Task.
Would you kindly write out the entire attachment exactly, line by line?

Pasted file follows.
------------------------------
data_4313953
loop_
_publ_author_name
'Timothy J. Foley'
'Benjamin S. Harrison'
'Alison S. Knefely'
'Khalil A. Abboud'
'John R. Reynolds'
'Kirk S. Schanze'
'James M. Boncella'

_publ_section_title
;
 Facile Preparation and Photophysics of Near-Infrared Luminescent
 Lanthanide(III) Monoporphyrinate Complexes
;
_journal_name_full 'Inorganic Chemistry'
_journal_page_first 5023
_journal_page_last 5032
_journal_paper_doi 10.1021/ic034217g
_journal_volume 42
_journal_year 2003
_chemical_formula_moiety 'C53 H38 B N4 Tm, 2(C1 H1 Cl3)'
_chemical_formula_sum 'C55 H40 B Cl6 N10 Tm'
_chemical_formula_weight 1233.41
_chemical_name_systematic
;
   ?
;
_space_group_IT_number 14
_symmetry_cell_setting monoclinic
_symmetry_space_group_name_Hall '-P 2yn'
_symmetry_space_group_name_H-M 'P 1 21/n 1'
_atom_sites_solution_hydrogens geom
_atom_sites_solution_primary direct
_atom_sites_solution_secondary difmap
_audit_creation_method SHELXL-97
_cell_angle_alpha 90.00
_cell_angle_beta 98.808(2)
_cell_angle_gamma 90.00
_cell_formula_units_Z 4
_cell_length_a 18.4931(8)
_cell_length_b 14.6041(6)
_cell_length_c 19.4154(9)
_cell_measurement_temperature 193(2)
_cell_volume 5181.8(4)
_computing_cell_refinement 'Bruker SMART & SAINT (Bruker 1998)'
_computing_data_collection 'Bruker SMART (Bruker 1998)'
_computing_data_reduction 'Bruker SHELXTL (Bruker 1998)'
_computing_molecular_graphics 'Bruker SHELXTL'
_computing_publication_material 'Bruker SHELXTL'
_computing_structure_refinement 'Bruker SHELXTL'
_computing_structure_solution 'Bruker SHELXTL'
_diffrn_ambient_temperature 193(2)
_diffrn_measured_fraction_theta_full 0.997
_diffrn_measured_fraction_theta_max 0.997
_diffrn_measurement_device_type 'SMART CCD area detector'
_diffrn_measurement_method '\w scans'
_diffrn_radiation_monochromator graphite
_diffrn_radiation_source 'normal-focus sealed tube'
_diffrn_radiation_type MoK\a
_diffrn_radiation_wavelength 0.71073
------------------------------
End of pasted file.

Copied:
data_4313953
loop_
_publ_author_name
'Timothy J. Foley'
'Benjamin S. Harrison'
'Alison S. Knefely'
'Khalil A. Abboud'
'John R. Reynolds'
'Kirk S. Schanze'
'James M. Boncella'

_publ_section_title
;
 Facile Preparation and Photophysics of Near-Infrared Luminescent
 Lanthanide(III) Monoporphyrinate Complexes
;
_journal_name_full 'Inorganic Chemistry'
_journal_page_first 5023
_journal_page_last 5032
_journal_paper_doi 10.1021/ic034217g
_journal_volume 42
_journal_year 2003
_chemical_formula_moiety 'C53 H38 B N4 Tm, 2(C1 H1 Cl3)'
_chemical_formula_sum 'C55 H40 B Cl6 N10 Tm'
_chemical_formula_weight 1233.41
_chemical_name_systematic
;
   ?
;
_space_group_IT_number 14
_symmetry_cell_setting monoclinic
_symmetry_space_group_name_Hall '-P 2yn'
_symmetry_space_group_name_H-M 'P 1 21/n 1'
_atom_sites_solution_hydrogens geom
_atom_sites_solution_primary direct
_atom_sites_solution_secondary difmap
_audit_creation_method SHELXL-97
_cell_angle_alpha 90.00
_cell_angle_beta 98.808(2)
_cell_angle_gamma 90.00
_cell_formula_units_Z 4
_cell_length_a 18.4931(8)
_cell_length_b 14.6041(6)
_cell_length_c 19.4154(9)
_cell_measurement_temperature 193(2)
_cell_volume 5181.8(4)
_computing_cell_refinement 'Bruker SMART & SAINT (Bruker 1998)'
_computing_data_collection 'Bruker SMART (Bruker 1998)'
_computing_data_reduction 'Bruker SHELXTL (Bruker 1998)'
_computing_molecular_graphics 'Bruker SHELXTL'
_computing_publication_material 'Bruker SHELXTL'
_computing_structure_refinement 'Bruker SHELXTL'
_computing_structure_solution 'Bruker SHELXTL'
_diffrn_ambient_temperature 193(2)
_diffrn_measured_fraction_theta_full 0.997
_diffrn_measured_fraction_theta_max 0.997
_diffrn_measurement_device_type 'SMART CCD area detector'
_diffrn_measurement_method '\w scans'
_diffrn_radiation_monochromator graphite
_diffrn_radiation_source 'normal-focus sealed tube'
_diffrn_radiation_type MoK\a
_diffrn_radiation_wavelength 0.71073